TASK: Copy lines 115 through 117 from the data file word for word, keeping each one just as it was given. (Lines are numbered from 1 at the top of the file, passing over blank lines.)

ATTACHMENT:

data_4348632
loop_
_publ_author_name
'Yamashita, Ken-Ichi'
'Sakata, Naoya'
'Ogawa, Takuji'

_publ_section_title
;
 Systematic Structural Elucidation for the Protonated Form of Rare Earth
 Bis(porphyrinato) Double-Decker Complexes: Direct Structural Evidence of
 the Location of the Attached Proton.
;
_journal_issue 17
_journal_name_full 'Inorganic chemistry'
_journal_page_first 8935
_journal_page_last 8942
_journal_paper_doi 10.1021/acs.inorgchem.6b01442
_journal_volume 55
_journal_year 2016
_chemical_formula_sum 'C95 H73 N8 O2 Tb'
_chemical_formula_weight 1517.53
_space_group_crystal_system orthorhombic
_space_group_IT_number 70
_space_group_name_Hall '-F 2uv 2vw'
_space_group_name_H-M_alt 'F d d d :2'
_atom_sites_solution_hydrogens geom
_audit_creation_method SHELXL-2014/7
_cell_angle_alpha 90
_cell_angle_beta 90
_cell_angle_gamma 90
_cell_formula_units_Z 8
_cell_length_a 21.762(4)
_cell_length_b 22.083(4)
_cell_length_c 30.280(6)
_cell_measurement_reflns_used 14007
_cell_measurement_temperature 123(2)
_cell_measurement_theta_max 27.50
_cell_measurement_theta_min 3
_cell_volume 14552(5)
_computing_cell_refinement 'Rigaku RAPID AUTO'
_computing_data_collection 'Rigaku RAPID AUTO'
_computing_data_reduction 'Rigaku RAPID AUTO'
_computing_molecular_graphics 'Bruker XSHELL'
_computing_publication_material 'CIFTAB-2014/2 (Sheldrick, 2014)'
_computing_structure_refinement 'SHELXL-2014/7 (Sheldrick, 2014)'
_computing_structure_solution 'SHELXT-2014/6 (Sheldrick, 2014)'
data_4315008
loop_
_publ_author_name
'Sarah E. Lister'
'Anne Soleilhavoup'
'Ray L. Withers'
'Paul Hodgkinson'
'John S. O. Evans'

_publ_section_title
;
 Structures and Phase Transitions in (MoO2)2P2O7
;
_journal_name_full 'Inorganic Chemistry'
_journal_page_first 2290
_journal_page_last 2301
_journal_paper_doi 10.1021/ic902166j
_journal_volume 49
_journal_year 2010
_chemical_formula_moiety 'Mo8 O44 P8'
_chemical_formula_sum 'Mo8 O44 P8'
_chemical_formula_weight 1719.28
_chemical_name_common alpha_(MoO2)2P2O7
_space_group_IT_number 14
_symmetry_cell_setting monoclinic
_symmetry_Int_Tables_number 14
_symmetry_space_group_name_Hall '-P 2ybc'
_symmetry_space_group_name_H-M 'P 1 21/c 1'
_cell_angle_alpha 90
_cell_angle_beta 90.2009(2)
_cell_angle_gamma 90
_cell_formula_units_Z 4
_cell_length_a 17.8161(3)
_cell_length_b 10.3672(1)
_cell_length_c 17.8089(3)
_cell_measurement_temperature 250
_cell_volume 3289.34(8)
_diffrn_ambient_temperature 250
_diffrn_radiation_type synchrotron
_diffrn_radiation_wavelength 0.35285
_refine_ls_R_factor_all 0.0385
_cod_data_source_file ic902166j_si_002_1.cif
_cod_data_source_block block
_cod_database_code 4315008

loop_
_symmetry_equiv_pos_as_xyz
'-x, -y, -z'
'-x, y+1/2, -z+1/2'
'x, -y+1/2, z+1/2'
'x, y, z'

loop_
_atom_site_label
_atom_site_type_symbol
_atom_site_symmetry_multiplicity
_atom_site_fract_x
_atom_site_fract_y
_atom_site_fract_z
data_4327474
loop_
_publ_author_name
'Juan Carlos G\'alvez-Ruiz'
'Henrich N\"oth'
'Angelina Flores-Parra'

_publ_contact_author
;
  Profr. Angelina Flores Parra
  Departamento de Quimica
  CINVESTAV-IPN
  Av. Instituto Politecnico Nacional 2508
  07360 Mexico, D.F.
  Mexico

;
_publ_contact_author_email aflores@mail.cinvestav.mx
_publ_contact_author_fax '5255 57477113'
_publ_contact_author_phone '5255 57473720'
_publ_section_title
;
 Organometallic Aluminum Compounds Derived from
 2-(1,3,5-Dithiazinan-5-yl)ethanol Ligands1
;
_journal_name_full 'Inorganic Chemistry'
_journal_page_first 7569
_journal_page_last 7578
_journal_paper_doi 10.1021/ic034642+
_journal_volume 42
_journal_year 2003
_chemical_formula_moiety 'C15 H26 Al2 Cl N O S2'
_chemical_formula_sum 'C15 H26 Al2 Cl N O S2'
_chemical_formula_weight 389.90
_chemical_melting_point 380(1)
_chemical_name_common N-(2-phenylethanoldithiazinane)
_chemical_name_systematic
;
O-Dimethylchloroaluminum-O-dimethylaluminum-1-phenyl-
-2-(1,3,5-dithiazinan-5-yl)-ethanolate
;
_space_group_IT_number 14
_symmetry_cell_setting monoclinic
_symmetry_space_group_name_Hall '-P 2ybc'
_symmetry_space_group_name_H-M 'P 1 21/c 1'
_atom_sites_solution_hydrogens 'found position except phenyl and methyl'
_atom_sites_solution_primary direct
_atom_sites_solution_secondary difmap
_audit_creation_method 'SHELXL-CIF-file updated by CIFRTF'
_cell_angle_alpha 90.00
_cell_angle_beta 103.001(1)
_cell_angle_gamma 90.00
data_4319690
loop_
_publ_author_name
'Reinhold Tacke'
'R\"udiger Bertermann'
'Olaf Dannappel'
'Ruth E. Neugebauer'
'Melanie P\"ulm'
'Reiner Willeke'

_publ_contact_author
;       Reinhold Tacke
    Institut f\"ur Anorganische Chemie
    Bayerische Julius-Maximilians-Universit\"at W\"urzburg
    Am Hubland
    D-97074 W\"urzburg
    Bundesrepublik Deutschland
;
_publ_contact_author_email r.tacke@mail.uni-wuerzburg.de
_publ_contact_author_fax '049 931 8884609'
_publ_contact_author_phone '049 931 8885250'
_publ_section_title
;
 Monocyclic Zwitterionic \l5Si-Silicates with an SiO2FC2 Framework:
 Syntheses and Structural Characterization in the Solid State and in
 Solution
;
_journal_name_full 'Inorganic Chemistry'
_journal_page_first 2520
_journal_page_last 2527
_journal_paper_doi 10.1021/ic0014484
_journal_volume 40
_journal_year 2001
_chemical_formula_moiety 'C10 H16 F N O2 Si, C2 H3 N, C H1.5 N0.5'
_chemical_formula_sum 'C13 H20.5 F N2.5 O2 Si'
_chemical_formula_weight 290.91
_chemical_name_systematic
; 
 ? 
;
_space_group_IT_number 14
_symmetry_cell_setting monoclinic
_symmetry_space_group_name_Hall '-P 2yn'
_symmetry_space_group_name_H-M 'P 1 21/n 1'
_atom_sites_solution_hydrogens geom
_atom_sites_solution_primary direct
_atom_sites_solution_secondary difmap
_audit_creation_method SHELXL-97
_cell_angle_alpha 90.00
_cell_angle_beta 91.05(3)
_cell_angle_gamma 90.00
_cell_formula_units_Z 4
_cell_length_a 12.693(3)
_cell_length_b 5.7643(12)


  07360 Mexico, D.F.
  Mexico

;